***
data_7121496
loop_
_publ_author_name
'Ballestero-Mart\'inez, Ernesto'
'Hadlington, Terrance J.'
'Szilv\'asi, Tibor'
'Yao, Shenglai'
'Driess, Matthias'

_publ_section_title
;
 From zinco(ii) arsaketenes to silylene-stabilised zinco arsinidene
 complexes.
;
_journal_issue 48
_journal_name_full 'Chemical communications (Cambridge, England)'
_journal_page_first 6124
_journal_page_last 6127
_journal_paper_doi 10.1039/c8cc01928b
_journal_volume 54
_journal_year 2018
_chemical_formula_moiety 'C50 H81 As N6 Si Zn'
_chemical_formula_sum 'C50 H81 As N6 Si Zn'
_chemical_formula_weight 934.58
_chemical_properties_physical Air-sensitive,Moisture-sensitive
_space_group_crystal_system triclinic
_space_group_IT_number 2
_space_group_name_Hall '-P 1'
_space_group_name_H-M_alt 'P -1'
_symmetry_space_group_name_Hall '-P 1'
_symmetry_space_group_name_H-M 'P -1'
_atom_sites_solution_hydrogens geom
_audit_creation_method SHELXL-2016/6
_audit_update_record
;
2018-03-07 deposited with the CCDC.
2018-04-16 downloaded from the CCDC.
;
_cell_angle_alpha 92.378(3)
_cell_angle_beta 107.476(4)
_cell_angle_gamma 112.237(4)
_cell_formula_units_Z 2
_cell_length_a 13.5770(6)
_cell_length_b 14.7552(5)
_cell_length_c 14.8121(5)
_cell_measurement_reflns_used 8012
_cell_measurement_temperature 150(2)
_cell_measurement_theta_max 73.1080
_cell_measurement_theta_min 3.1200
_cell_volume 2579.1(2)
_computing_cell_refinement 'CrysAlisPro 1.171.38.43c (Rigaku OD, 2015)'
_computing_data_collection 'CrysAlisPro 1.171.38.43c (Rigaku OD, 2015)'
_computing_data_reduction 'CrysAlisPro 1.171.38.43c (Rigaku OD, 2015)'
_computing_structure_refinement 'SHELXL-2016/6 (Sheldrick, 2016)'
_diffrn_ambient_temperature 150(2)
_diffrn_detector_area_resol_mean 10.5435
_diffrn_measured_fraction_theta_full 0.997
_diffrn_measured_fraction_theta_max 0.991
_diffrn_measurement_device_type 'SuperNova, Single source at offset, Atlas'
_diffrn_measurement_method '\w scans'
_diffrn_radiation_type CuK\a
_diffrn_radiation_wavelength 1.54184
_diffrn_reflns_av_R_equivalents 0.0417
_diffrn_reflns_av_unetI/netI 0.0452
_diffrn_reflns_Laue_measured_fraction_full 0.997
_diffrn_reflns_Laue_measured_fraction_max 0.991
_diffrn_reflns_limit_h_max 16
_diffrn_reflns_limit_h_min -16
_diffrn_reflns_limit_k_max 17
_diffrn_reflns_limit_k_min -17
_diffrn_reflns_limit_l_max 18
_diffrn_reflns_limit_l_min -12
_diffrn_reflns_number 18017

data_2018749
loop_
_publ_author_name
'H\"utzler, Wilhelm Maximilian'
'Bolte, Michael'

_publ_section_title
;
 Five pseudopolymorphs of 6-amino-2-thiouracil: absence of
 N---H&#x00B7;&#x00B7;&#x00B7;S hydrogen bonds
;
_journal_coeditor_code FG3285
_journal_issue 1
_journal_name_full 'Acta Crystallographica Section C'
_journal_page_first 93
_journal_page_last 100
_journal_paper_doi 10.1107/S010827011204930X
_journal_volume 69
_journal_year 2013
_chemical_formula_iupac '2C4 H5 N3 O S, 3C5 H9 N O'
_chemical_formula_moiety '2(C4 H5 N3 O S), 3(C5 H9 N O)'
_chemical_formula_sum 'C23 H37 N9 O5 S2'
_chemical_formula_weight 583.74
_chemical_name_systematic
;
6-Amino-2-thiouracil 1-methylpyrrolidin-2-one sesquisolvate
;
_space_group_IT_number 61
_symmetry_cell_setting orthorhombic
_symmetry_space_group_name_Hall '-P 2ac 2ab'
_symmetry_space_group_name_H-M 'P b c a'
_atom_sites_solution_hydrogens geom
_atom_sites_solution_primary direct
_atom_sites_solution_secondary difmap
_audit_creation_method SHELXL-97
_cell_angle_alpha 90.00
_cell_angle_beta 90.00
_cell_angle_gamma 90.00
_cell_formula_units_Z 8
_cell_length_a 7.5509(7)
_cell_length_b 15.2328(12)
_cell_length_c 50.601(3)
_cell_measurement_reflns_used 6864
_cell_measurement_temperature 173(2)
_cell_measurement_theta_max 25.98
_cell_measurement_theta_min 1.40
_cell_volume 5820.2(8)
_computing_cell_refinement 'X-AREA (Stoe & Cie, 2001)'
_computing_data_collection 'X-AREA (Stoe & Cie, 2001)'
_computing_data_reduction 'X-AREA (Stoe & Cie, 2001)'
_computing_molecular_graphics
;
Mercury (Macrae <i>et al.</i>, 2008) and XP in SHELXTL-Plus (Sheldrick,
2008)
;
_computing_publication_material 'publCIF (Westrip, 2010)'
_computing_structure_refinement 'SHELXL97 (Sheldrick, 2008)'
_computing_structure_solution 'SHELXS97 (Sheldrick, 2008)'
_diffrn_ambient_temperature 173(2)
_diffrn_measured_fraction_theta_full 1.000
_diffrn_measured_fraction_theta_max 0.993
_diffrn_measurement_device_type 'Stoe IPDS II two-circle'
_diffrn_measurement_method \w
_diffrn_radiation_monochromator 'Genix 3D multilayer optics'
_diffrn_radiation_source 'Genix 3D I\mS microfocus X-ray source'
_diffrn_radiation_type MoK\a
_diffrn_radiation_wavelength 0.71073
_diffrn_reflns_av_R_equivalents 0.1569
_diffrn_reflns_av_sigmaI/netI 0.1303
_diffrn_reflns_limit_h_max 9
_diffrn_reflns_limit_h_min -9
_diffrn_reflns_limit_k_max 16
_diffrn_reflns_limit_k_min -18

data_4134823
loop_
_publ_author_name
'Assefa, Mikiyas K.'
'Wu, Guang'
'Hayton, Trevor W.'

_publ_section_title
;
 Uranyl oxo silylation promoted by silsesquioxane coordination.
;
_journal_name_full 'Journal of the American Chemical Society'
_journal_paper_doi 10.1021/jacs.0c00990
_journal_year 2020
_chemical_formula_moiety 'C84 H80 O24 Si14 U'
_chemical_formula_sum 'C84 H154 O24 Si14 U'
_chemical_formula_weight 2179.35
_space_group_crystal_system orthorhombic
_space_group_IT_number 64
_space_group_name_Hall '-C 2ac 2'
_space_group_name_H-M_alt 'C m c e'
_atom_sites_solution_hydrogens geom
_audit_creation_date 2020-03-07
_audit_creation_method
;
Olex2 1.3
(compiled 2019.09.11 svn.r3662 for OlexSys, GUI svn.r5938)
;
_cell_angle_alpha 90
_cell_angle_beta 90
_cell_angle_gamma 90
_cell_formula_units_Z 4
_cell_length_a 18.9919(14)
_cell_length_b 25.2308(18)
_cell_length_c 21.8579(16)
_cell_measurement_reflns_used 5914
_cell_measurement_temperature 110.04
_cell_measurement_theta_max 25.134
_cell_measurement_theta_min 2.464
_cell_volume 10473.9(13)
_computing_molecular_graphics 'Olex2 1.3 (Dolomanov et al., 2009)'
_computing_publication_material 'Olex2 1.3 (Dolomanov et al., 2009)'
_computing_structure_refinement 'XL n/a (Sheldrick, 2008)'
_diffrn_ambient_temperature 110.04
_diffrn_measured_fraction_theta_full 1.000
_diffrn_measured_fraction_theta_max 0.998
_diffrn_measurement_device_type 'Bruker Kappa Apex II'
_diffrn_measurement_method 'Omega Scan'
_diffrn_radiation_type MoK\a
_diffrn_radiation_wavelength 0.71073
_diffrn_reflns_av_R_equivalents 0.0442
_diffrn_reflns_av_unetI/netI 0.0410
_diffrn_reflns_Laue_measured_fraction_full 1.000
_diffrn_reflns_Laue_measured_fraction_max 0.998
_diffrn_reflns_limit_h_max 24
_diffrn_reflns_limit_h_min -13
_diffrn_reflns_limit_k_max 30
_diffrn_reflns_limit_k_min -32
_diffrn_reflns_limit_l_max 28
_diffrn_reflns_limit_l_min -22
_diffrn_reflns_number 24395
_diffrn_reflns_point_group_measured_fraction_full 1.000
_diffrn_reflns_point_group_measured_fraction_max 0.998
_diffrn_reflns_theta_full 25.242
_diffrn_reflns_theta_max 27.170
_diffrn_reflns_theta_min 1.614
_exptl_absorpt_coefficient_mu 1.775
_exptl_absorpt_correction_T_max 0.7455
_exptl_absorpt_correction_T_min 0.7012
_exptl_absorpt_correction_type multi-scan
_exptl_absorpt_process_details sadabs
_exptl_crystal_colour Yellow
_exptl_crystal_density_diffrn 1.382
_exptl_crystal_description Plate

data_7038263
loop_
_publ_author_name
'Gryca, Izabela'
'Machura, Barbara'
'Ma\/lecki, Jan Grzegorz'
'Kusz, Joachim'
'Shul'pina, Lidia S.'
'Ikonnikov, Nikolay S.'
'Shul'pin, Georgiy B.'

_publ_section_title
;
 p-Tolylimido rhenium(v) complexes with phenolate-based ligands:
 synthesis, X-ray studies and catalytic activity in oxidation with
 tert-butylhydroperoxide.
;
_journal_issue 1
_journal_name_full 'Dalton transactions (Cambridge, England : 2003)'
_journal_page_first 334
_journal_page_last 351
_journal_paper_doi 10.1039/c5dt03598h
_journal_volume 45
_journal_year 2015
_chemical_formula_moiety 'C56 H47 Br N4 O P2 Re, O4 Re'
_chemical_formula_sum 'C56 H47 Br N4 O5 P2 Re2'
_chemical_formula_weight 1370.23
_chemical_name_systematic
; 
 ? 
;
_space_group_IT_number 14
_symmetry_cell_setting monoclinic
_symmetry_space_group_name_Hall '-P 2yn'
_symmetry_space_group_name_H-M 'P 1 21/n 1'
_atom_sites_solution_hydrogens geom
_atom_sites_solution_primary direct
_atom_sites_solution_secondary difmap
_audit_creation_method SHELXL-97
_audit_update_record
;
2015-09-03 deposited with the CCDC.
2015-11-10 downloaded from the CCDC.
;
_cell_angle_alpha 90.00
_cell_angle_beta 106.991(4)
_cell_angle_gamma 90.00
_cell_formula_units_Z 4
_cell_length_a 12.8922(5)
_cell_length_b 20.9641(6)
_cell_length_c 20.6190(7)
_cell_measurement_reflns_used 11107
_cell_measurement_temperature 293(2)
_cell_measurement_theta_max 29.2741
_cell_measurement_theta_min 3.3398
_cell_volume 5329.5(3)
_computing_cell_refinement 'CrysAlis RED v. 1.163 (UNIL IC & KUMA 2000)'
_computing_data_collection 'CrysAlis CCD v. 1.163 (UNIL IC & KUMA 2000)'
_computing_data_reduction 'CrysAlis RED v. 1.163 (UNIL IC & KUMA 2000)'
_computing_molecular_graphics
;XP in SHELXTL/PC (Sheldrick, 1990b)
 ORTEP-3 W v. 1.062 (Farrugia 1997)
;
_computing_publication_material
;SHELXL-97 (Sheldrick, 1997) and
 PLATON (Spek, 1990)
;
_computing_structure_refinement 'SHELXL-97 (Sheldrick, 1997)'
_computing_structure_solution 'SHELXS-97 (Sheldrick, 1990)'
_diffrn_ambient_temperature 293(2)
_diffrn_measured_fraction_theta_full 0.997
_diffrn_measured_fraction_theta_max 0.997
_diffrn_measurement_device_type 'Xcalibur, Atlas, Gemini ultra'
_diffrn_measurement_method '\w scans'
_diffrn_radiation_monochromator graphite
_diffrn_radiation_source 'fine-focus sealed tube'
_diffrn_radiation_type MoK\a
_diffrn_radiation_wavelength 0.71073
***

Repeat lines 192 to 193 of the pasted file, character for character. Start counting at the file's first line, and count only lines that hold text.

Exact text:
_diffrn_radiation_type MoK\a
_diffrn_radiation_wavelength 0.71073